"A tailcenn (baldhead) will come over the raging sea, with his perforated garments, his crook-headed staff, with his table (altar) at the east end of his house, and all the people will answer 'Amen! Amen!"
Soon after Laoghaire Mac Neill's ascension to the throne, Lochra, Laoghaires’ trusted chief Druid, beset with feelings of unease and worrisome thoughts, began to have a frightening, recurring dream. In the dream he was naked and tied to a large, white oak tree, the last one standing. The symbols of his birthright and power, his inscribed stones of divination and his oft-used staff, lay scattered and broken on the ground at his feet. All across the land the sacred oak groves had been cut down and burned on large pyres and the hilltop fortress of Tara was gone. In its place on the hill above the wide valley, he could see a high, wooden cross, silhouetted against the backdrop of the western sky. A strange man, holding a staff with a crooked top, appeared to be addressing a large crowd, was calling his name and with outstretched arms, beckoning him to join them…
With a lineage stretching back through several generations, Lochra held the secrets and rituals of divination that had been passed down orally to him through the years. Starting when a young boy, he had been taught, first by his grandfather, and later his father, in all aspects of foreseeing the future and when he was deemed to be proficient, was given the staff of knowledge, cut from the old growth of a Rowan tree, the symbol of his power. His first responsibility as advisor to the new king, was to accurately foretell any and all events that may have an impact during the time of the king’s reign. Lochra, fully aware of the importance of his position within the royal household, took his duties seriously. Until now, he had successfully guided the people in all things; the best time to plant crops, when to reap, what herbs to use to cure illness. He was the teacher and knew all and when they had doubts and fears he reassured them, without him they would be lost. Recently, rumors were spreading of a foreigner landing on their shores to the north, speaking in a peculiar language about new things and Lochra had heard that he had gone to a rowan tree and cut a staff from it. He knew of this stranger and understood he would have to face him soon, and even though he did not fear the violent legions in the lands to the east, this lone figure scared him with his other worldly knowledge.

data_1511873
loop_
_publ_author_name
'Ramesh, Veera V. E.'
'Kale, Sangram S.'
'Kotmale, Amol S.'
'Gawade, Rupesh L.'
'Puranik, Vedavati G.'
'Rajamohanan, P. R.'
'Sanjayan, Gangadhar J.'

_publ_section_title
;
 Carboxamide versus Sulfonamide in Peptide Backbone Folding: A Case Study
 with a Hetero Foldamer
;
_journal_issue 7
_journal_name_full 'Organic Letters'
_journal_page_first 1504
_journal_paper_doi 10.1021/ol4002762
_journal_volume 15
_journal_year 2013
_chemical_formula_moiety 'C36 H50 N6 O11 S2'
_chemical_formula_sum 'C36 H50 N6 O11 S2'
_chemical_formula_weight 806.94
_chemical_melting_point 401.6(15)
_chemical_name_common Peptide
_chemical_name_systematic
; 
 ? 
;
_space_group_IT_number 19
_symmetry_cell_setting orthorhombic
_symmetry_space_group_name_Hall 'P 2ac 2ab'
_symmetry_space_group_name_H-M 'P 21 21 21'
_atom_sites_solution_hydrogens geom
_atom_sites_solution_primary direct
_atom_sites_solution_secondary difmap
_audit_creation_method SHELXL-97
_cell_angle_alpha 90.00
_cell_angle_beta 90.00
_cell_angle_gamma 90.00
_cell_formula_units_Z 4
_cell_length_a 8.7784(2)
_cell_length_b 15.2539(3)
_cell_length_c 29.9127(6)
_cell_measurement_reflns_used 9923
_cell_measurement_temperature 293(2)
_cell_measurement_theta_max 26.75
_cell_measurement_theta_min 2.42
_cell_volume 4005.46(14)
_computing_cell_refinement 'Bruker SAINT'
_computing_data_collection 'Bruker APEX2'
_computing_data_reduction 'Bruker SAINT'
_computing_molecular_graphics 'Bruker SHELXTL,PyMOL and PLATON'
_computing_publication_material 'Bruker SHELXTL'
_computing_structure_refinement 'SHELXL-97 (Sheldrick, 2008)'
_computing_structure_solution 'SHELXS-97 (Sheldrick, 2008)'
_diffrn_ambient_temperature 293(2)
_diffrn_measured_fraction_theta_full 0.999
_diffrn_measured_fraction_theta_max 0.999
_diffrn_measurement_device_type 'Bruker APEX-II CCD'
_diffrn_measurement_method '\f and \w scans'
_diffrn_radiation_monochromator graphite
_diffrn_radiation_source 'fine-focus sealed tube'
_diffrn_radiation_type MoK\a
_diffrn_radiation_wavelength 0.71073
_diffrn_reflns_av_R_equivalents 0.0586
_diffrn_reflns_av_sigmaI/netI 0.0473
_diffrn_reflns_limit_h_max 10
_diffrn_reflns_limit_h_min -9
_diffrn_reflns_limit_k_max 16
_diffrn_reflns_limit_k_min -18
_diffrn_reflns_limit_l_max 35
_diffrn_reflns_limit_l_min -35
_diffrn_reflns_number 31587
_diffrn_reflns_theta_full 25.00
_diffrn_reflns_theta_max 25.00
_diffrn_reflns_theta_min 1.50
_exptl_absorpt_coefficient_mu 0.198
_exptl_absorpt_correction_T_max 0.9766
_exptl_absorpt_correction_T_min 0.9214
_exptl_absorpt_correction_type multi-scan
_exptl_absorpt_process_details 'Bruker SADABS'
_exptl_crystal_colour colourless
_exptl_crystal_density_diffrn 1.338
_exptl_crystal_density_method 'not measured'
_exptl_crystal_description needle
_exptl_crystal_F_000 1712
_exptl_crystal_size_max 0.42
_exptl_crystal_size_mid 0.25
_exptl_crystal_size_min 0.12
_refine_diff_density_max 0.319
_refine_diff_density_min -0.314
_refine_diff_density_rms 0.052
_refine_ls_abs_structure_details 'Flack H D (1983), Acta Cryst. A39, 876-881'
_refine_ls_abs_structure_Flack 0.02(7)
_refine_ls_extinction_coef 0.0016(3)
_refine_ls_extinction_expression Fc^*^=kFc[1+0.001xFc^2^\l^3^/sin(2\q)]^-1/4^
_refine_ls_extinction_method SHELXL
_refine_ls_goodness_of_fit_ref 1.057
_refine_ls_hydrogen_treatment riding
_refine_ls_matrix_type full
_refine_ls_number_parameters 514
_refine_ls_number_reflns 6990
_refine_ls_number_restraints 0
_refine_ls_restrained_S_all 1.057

Earlier in the year, on a warm summer afternoon, Lochra took his leave of the royal house, walked slowly down the earthen ramp and followed the well-worn path to the sacred oak grove. After entering, the quiet and coolness surrounded and comforted him as he made his way toward the cave in the center of the circle of white oaks. Within the sacred circle, he chanted the spells of clarity, touched each tree with his staff and spread ashes from the recent Lughnasadh fire at their bases. He then rested on a flat rock at the mouth of the black cave, deep in thought, his purple robes and long white cloak fastened about his neck with a golden clasp. His long hair and beard were silvery as a moon's glow and neatly combed. His brow, deeply etched, spoke of the many years of worry endured on behalf of his beloved people, but his bright blue eyes were clear and focused. His sturdy staff leaned against a moss covered rock by his side and as he sat, he read again the old Ogham inscriptions that were cut into the outer cave wall. He had added his own over the years, using a sharpened piece of flint. The carvings always gave him inspiration in times of doubt, and he had doubts now. So many relied on him alone that his broad shoulders sagged as he worried about what was to come.